Laparoscopic Pre-peritoneal Onlay Mesh (PPOM) Repair for Ventral and Incisional Hernia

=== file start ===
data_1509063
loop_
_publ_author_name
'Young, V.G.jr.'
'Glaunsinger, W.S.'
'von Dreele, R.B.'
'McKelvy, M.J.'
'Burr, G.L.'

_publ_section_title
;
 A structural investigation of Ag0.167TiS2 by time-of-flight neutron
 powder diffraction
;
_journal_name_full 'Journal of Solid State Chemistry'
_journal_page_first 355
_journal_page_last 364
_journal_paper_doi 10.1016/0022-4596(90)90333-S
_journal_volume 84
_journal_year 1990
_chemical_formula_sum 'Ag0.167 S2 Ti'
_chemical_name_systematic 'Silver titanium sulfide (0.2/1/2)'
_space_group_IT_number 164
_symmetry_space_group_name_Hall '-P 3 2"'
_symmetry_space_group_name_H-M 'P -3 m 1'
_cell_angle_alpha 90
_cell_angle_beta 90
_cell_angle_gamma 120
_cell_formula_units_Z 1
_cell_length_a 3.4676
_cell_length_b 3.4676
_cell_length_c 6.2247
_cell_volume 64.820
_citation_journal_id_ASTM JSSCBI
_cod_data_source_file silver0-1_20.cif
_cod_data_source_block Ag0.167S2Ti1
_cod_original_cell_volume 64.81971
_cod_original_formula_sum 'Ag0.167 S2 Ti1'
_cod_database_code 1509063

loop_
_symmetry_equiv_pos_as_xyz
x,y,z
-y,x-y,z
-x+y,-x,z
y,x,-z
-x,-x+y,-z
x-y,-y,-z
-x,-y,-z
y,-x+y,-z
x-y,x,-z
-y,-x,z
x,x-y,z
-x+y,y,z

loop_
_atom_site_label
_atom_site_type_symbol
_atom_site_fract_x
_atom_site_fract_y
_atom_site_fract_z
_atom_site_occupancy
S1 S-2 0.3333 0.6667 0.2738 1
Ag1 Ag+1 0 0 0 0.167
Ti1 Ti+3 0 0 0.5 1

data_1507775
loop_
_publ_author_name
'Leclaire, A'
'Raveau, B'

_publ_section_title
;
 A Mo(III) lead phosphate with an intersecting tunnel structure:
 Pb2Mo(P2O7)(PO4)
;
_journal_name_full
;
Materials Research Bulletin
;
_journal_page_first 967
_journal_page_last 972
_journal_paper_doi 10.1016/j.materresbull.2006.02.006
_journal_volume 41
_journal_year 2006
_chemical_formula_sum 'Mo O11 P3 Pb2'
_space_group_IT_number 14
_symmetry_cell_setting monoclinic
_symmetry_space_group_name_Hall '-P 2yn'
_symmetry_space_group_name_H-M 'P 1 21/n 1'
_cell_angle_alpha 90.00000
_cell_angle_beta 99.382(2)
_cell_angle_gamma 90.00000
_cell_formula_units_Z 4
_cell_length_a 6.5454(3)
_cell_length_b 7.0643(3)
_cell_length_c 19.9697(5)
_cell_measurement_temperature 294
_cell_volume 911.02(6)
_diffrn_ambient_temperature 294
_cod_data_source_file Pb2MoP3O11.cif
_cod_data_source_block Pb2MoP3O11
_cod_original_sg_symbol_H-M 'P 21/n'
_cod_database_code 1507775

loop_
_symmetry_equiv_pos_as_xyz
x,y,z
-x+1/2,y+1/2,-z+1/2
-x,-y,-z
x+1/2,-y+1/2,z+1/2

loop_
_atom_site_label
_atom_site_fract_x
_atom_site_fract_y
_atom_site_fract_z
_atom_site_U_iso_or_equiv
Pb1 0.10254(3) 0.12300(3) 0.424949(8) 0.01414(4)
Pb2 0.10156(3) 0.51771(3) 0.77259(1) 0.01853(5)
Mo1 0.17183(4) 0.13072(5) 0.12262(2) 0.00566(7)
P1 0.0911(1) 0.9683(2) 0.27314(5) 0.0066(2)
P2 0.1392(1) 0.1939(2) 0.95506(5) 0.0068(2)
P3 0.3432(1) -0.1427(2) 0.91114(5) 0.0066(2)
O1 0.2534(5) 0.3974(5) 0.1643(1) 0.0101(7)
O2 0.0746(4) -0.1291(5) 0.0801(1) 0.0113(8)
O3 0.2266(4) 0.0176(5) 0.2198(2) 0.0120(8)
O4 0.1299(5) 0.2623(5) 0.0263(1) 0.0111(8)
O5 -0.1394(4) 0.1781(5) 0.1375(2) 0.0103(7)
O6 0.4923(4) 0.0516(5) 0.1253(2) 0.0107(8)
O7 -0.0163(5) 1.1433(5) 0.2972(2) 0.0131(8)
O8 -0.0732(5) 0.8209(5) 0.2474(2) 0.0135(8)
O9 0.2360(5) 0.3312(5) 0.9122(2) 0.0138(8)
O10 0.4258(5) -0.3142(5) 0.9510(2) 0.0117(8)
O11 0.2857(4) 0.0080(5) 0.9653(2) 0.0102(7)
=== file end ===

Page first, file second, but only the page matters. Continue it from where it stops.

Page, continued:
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Leblanc described the laparoscopic mesh repair of incisional hernia in 1993 . It involves placing a PTFE the mesh with fixation by staples in the posterior abdominal wall in the peritoneal cavity covering the hernia orifice. This technique is known as intra-peritoneal onlay mesh repair (IPOM). The IPOM+  technique involves the addition of closing the hernia defect with suture before placement of the mesh in the intra-peritoneal cavity. Laparoscopic repair for ventral hernia has undisputed advantages. Being able to place a large mesh through just several small tiny 5–10 mm wounds minimized tissue dissection and hence lowers the risk of wound infection. With low rate of wound infection, the risk of mesh infection also reduced. Secondly it clearly identifies the site and size of all hernia defects and avoids missing out multiple defects in some patients. However, having the mesh placed in the peritoneal cavity creates one problem—mesh-induced visceral complications. This is a result of foreign body reaction to the synthetic materials and the tackers, or chemical degradation reaction to those re-absorbable components of the mesh like the coating barriers or absorbable tackers. This chronic foreign body tissue reaction, if persist long enough, will leads to bowel erosion and fistulation, and in some cases migration of the mesh into the internal lumen of the bowel causing distal obstruction. Some even reported spontaneous passage of the mesh through rectum . This is more than just usual post-operative adhesion. The severity of this reaction is difficult to predict. Some may exhibit extensive reaction leading to adhesion, fistulation and obstruction. On the other hand, others might have mild reaction only. It is impossible to predict who will have problem and who will not. Needless to say there is no clinical parameter allowing us to predict the future progress of the patient after IPOM repair. The true incident of mesh-induced visceral complications is not known. The complexity of such event and subsequent management can be a surgical nightmare. It is this mesh-induced visceral complication drives the search for alternative laparoscopic approach for ventral and incisional hernia repair.